Now, the interesting issue that's raised here, and what you're suggesting, is that on the one hand there is the satisfaction of international justice being done, there is a tribunal, there are hearings, there is a verdict, there may be an admission of guilt. But on the other hand, that is different than coming to some sort of reconciliation in the hearts of these women, of reconciling themselves to what was done. That may not even be the right word. Justice may be a better word. But part of your project is to bring these two worlds together. On the one hand, international justice, but on the other hand, the real situation, the real feelings, the real injustices that have been done to these women. How do you go about doing that? Is it about listening to them, or what?

My focus is to try to know their needs in terms of justice. And it involves, of course, to know them because I don't assume that I know. What I've learned in my books doesn't tell me what are their needs. And I told you that when once home then the task was to listen to them. I concentrated much of my effort in organizing forums to let them speak, to let those who have lived or worked with them speak about that, to listen to them. And to try to translate it maybe in this boring language, which is law, unfortunately. And that's one of the reasons that the access of the tribunal is that difficult. [Beyond] the geographical and the political, even the experienced lawyers maybe just don't understand this so-sophisticated language. So the issue was first of all to listen to them and try sometime to put some advisor of the tribunal in contact with them. Those who work, for example, in the sexual assault team, when they need witnesses, we try to go, we try to discuss, we organize workshops to try to see how to approach them, you see. And maybe one of the most important for me has been to try to build a rehabilitation program, which we have started since August '97.

And what is involved in that rehabilitation program?

Mostly to address the consequences of genocide. They assume that the provision of Rule 34 assumed that most of the witnesses can be the victims. So before having them in court, or during, as a measure of the protection of witnesses, to offer them some assistance. But we try to use this bridge, to extend it as much as possible, to have a consistent program of rehabilitation, which will involve some legal advice of course, but also counseling. But more medical support. We are still fighting for that, we hope that will succeed.

Has the International Tribunal done some things that you think are right?

They are the ones to say what is right or wrong.

I mean right in a moral sense, not in a legal sense.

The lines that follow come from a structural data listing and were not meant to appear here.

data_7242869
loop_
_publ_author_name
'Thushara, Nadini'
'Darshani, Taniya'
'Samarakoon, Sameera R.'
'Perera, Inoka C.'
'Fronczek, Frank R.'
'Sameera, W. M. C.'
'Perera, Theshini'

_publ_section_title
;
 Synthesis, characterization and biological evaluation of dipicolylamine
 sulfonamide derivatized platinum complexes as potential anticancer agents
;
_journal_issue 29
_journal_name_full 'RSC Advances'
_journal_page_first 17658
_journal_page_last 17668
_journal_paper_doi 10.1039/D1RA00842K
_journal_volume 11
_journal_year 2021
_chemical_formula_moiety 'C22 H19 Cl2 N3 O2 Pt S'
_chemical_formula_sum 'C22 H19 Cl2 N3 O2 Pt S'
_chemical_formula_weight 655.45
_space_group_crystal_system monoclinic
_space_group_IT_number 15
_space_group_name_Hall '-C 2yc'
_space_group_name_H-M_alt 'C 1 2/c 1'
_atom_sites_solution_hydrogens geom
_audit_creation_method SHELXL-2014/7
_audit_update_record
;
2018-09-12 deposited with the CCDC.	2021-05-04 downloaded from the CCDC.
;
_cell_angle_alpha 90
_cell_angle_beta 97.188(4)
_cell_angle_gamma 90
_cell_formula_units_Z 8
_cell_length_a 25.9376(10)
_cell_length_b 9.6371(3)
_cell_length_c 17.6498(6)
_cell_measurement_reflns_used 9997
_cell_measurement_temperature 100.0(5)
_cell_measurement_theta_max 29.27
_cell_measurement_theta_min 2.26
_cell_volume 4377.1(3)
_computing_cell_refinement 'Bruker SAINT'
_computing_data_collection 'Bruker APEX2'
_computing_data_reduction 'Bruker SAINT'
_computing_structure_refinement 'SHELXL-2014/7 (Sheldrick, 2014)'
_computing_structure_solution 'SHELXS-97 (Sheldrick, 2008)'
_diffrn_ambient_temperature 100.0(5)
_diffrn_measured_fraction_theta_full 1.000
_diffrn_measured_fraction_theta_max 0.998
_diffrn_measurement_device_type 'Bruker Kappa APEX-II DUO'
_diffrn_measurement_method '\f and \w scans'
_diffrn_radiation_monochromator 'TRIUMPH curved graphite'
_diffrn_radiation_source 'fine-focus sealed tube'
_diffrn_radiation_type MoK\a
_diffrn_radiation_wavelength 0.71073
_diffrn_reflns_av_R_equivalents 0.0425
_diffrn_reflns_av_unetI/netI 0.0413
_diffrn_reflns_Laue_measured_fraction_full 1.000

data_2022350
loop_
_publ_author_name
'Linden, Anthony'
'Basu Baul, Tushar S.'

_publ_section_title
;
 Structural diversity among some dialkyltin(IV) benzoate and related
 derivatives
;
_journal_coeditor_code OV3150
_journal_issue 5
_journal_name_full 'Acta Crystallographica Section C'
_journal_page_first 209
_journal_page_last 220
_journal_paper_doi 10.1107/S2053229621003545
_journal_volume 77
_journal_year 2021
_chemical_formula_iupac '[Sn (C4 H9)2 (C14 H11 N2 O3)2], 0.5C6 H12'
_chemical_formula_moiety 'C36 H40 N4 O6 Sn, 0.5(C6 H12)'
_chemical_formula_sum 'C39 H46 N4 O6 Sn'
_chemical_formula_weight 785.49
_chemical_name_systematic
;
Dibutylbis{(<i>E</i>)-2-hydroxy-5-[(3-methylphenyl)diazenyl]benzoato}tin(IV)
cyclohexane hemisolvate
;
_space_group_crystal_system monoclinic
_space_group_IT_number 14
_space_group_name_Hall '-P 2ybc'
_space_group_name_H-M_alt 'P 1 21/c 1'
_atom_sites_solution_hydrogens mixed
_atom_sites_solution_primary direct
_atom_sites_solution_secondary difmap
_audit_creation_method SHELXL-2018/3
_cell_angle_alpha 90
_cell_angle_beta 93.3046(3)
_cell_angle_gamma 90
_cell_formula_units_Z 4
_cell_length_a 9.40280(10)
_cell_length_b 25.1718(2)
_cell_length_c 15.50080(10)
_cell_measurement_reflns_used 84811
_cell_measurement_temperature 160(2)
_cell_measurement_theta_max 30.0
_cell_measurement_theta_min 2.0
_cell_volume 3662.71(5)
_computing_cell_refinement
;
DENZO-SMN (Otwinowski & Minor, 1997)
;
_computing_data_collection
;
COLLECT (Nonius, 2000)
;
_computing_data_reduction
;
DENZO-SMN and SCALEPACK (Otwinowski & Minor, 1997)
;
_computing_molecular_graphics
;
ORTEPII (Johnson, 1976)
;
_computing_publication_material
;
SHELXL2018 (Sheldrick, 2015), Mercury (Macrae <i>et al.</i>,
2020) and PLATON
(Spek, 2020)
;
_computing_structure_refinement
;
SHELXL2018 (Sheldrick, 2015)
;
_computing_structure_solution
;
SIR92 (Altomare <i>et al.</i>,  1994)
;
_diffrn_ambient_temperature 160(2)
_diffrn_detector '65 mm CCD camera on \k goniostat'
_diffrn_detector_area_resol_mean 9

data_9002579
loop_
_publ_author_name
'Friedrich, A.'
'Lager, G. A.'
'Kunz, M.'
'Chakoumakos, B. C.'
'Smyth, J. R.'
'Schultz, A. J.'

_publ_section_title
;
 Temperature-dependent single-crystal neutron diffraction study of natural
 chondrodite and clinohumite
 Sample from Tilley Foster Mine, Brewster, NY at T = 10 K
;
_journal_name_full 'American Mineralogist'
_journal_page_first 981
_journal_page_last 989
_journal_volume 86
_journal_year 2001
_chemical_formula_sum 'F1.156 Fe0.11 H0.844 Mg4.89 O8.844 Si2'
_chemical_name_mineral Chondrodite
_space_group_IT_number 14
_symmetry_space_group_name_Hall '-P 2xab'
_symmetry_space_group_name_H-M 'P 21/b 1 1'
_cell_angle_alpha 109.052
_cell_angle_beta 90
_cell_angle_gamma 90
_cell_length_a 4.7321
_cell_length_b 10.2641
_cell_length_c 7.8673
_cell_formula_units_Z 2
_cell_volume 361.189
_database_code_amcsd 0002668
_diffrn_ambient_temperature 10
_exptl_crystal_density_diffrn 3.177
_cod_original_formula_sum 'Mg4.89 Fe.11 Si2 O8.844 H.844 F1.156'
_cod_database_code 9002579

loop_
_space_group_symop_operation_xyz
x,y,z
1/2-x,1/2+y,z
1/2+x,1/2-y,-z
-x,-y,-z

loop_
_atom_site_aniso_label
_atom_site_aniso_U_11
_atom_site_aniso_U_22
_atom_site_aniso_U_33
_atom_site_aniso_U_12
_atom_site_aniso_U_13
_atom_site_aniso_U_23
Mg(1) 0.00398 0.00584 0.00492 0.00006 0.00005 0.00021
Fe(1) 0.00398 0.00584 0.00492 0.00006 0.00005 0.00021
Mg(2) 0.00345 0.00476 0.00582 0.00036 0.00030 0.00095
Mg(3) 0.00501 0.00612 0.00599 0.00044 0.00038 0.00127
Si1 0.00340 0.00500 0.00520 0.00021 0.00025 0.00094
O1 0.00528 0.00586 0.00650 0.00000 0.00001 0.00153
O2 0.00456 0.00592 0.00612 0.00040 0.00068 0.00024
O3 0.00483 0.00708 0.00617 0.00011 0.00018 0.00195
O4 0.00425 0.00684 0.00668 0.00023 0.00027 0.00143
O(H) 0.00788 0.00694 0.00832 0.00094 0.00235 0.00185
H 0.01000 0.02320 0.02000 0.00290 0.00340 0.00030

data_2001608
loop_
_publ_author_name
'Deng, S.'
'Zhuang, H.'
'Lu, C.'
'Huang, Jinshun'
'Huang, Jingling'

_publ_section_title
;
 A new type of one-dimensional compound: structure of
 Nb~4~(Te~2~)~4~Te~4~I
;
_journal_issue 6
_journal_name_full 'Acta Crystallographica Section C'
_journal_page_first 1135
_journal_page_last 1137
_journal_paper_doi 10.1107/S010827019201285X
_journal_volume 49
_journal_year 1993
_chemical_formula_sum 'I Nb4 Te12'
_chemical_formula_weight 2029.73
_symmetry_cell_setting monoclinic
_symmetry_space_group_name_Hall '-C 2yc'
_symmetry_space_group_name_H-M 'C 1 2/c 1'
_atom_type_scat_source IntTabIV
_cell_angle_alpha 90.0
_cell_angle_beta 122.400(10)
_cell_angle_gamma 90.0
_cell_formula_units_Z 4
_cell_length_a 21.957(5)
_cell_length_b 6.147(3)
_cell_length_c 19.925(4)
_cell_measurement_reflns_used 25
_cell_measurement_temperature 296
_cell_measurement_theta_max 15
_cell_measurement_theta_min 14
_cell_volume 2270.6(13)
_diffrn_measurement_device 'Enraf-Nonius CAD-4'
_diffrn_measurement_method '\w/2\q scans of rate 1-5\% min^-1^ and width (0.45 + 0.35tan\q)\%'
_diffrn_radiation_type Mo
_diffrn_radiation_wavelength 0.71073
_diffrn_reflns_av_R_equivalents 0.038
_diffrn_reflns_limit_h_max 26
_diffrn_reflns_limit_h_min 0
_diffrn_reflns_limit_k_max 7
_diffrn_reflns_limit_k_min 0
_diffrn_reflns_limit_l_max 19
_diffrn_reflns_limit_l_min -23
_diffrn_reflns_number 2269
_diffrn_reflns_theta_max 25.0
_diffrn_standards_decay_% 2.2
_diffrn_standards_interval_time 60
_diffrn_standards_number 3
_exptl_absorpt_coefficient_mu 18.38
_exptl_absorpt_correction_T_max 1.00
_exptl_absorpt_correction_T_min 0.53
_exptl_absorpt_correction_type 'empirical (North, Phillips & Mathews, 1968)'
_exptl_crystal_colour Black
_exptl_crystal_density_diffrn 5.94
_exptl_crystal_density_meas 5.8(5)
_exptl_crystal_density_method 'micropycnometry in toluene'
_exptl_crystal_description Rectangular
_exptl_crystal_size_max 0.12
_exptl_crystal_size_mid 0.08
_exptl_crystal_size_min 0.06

No, I understand what you mean. Yes. As I told you some time ago, it's difficult to say what is the thing to do to address the issue of justice. And that's what I will say in brief. But what is important is to dissect the causes, the consequences, and then to try to see. The International Tribunal is only a mechanism. They don't speak about domestic courts, but we have some and they're trying to do their best. They don't speak about extralegal mechanisms, which are economic empowerment, income generating activities, or medical support.

What I think has come out from the Tribunal, besides the importance of this legal precedent on rape, in its definition and also in its characterization. I think that the world needed to know that it happened. We know. We learned it the hard way. But following the discussions, the debates, to know if it has been a genocide or not, which has kept busy the Security Council for a while instead of intervening. We must acknowledge that it is important that an international court ruled that there has been a genocide, distinct of the war. That's one thing.

The second thing now, maybe not only for Rwandese but for those who are attracted, or human rights activists, there are some principles which are being put in action as the #Yumashita principle of common responsibility, it has been used in the case of #Akaezu, which has been sentenced, including for sexual charges, not having committed it but having incited it and letting it be committed.

So a person was found guilty because he gave orders to make something happen.

Yes, because it was in his office that some women were raped. And while they were being raped he'd say to those who are the rapists, "Don't ask me again what a Tutsi woman tastes like." And he has been sentenced. And for us it's also a recognition, a rehabilitation, a type of it. One other thing is that Jean Kambanda, a former prime minister was one of the leaders of the genocidal regime, confessed and pled guilty. I think that for those who are familiar with the context of Rwanda, this is very important. To see a man as Kambanda, who has been fed with ethnic hatred, to acknowledge. Yes, these are some of the [contributions] ...

But you believe that there must also be domestic Rwandan versions of seeking justice, and you are involved in a process of restoring gacaca. Explain that to us.